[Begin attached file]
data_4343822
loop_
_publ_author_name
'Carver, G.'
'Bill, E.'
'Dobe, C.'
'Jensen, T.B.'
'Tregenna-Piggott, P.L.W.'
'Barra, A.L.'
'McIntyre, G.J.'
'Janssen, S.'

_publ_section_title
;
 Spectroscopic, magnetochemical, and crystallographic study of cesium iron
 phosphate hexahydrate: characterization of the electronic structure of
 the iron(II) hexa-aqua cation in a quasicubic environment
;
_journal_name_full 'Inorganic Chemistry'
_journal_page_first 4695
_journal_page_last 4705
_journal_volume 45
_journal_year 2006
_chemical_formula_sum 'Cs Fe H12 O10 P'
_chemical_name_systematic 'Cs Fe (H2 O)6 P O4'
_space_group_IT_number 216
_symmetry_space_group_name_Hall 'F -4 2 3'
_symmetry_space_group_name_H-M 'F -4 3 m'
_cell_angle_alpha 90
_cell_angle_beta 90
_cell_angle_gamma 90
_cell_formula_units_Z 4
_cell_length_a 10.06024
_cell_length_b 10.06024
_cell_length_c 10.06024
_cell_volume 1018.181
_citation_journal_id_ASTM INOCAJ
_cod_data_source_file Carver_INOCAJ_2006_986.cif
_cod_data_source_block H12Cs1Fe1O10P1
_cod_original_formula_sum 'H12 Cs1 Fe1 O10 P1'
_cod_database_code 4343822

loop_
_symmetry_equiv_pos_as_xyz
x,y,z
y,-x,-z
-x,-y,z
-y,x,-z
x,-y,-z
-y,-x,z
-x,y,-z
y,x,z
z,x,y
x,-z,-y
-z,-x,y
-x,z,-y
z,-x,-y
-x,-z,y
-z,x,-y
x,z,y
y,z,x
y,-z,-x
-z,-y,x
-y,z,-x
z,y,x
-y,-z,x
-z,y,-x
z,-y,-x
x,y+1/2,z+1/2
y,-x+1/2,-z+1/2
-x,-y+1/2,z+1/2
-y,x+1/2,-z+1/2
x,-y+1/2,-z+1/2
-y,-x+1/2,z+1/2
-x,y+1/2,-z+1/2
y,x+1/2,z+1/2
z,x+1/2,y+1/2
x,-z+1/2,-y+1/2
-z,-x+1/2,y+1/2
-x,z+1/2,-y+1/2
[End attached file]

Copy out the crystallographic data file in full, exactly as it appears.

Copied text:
data_4343822
loop_
_publ_author_name
'Carver, G.'
'Bill, E.'
'Dobe, C.'
'Jensen, T.B.'
'Tregenna-Piggott, P.L.W.'
'Barra, A.L.'
'McIntyre, G.J.'
'Janssen, S.'

_publ_section_title
;
 Spectroscopic, magnetochemical, and crystallographic study of cesium iron
 phosphate hexahydrate: characterization of the electronic structure of
 the iron(II) hexa-aqua cation in a quasicubic environment
;
_journal_name_full 'Inorganic Chemistry'
_journal_page_first 4695
_journal_page_last 4705
_journal_volume 45
_journal_year 2006
_chemical_formula_sum 'Cs Fe H12 O10 P'
_chemical_name_systematic 'Cs Fe (H2 O)6 P O4'
_space_group_IT_number 216
_symmetry_space_group_name_Hall 'F -4 2 3'
_symmetry_space_group_name_H-M 'F -4 3 m'
_cell_angle_alpha 90
_cell_angle_beta 90
_cell_angle_gamma 90
_cell_formula_units_Z 4
_cell_length_a 10.06024
_cell_length_b 10.06024
_cell_length_c 10.06024
_cell_volume 1018.181
_citation_journal_id_ASTM INOCAJ
_cod_data_source_file Carver_INOCAJ_2006_986.cif
_cod_data_source_block H12Cs1Fe1O10P1
_cod_original_formula_sum 'H12 Cs1 Fe1 O10 P1'
_cod_database_code 4343822

loop_
_symmetry_equiv_pos_as_xyz
x,y,z
y,-x,-z
-x,-y,z
-y,x,-z
x,-y,-z
-y,-x,z
-x,y,-z
y,x,z
z,x,y
x,-z,-y
-z,-x,y
-x,z,-y
z,-x,-y
-x,-z,y
-z,x,-y
x,z,y
y,z,x
y,-z,-x
-z,-y,x
-y,z,-x
z,y,x
-y,-z,x
-z,y,-x
z,-y,-x
x,y+1/2,z+1/2
y,-x+1/2,-z+1/2
-x,-y+1/2,z+1/2
-y,x+1/2,-z+1/2
x,-y+1/2,-z+1/2
-y,-x+1/2,z+1/2
-x,y+1/2,-z+1/2
y,x+1/2,z+1/2
z,x+1/2,y+1/2
x,-z+1/2,-y+1/2
-z,-x+1/2,y+1/2
-x,z+1/2,-y+1/2